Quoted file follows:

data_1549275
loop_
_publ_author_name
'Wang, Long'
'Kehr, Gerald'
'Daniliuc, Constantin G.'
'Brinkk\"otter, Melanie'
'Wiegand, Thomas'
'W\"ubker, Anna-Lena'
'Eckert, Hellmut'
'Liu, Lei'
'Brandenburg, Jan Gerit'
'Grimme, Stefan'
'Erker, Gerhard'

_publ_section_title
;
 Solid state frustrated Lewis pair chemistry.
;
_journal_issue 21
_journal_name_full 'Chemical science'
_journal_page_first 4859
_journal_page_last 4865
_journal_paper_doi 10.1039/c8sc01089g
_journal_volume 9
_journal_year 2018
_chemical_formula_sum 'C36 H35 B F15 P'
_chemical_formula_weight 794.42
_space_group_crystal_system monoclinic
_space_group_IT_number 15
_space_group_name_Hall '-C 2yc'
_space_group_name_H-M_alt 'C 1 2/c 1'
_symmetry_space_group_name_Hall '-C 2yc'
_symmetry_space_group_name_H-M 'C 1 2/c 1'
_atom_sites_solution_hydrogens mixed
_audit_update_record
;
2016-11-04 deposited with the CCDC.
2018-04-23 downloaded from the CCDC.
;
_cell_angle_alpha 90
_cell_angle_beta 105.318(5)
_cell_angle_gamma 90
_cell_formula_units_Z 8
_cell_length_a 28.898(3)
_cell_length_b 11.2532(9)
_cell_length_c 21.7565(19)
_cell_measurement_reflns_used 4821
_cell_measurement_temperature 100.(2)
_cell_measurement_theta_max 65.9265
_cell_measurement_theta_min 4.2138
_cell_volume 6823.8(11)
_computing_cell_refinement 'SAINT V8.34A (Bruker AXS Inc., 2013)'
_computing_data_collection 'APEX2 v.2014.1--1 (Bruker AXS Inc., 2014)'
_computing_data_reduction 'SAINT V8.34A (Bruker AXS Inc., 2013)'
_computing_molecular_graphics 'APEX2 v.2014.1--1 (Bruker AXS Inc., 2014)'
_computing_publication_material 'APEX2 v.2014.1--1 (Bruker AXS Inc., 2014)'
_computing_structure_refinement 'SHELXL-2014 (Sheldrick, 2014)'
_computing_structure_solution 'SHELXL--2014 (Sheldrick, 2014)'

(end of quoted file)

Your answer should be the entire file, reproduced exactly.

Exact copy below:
data_1549275
loop_
_publ_author_name
'Wang, Long'
'Kehr, Gerald'
'Daniliuc, Constantin G.'
'Brinkk\"otter, Melanie'
'Wiegand, Thomas'
'W\"ubker, Anna-Lena'
'Eckert, Hellmut'
'Liu, Lei'
'Brandenburg, Jan Gerit'
'Grimme, Stefan'
'Erker, Gerhard'

_publ_section_title
;
 Solid state frustrated Lewis pair chemistry.
;
_journal_issue 21
_journal_name_full 'Chemical science'
_journal_page_first 4859
_journal_page_last 4865
_journal_paper_doi 10.1039/c8sc01089g
_journal_volume 9
_journal_year 2018
_chemical_formula_sum 'C36 H35 B F15 P'
_chemical_formula_weight 794.42
_space_group_crystal_system monoclinic
_space_group_IT_number 15
_space_group_name_Hall '-C 2yc'
_space_group_name_H-M_alt 'C 1 2/c 1'
_symmetry_space_group_name_Hall '-C 2yc'
_symmetry_space_group_name_H-M 'C 1 2/c 1'
_atom_sites_solution_hydrogens mixed
_audit_update_record
;
2016-11-04 deposited with the CCDC.
2018-04-23 downloaded from the CCDC.
;
_cell_angle_alpha 90
_cell_angle_beta 105.318(5)
_cell_angle_gamma 90
_cell_formula_units_Z 8
_cell_length_a 28.898(3)
_cell_length_b 11.2532(9)
_cell_length_c 21.7565(19)
_cell_measurement_reflns_used 4821
_cell_measurement_temperature 100.(2)
_cell_measurement_theta_max 65.9265
_cell_measurement_theta_min 4.2138
_cell_volume 6823.8(11)
_computing_cell_refinement 'SAINT V8.34A (Bruker AXS Inc., 2013)'
_computing_data_collection 'APEX2 v.2014.1--1 (Bruker AXS Inc., 2014)'
_computing_data_reduction 'SAINT V8.34A (Bruker AXS Inc., 2013)'
_computing_molecular_graphics 'APEX2 v.2014.1--1 (Bruker AXS Inc., 2014)'
_computing_publication_material 'APEX2 v.2014.1--1 (Bruker AXS Inc., 2014)'
_computing_structure_refinement 'SHELXL-2014 (Sheldrick, 2014)'
_computing_structure_solution 'SHELXL--2014 (Sheldrick, 2014)'